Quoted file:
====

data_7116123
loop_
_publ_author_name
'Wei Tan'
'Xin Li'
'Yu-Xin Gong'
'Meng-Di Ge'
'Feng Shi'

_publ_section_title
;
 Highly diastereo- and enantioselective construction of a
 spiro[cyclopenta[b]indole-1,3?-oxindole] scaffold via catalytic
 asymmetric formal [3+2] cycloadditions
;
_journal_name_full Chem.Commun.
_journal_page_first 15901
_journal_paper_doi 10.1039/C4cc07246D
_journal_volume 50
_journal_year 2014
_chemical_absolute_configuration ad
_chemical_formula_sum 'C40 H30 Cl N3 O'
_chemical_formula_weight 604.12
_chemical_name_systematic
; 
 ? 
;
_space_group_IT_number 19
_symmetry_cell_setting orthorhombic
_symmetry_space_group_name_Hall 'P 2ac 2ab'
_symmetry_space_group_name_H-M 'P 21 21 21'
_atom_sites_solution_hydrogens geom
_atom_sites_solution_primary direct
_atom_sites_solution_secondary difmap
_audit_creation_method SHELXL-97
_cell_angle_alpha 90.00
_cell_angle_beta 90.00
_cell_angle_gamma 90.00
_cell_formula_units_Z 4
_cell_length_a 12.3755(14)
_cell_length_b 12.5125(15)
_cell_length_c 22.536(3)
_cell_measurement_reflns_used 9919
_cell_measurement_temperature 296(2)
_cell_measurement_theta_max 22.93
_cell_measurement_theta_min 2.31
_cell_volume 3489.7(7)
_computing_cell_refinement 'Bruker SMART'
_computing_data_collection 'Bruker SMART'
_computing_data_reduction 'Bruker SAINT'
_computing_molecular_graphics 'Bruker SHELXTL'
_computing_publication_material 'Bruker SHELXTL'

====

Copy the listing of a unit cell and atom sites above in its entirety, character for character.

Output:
data_7116123
loop_
_publ_author_name
'Wei Tan'
'Xin Li'
'Yu-Xin Gong'
'Meng-Di Ge'
'Feng Shi'

_publ_section_title
;
 Highly diastereo- and enantioselective construction of a
 spiro[cyclopenta[b]indole-1,3?-oxindole] scaffold via catalytic
 asymmetric formal [3+2] cycloadditions
;
_journal_name_full Chem.Commun.
_journal_page_first 15901
_journal_paper_doi 10.1039/C4cc07246D
_journal_volume 50
_journal_year 2014
_chemical_absolute_configuration ad
_chemical_formula_sum 'C40 H30 Cl N3 O'
_chemical_formula_weight 604.12
_chemical_name_systematic
; 
 ? 
;
_space_group_IT_number 19
_symmetry_cell_setting orthorhombic
_symmetry_space_group_name_Hall 'P 2ac 2ab'
_symmetry_space_group_name_H-M 'P 21 21 21'
_atom_sites_solution_hydrogens geom
_atom_sites_solution_primary direct
_atom_sites_solution_secondary difmap
_audit_creation_method SHELXL-97
_cell_angle_alpha 90.00
_cell_angle_beta 90.00
_cell_angle_gamma 90.00
_cell_formula_units_Z 4
_cell_length_a 12.3755(14)
_cell_length_b 12.5125(15)
_cell_length_c 22.536(3)
_cell_measurement_reflns_used 9919
_cell_measurement_temperature 296(2)
_cell_measurement_theta_max 22.93
_cell_measurement_theta_min 2.31
_cell_volume 3489.7(7)
_computing_cell_refinement 'Bruker SMART'
_computing_data_collection 'Bruker SMART'
_computing_data_reduction 'Bruker SAINT'
_computing_molecular_graphics 'Bruker SHELXTL'
_computing_publication_material 'Bruker SHELXTL'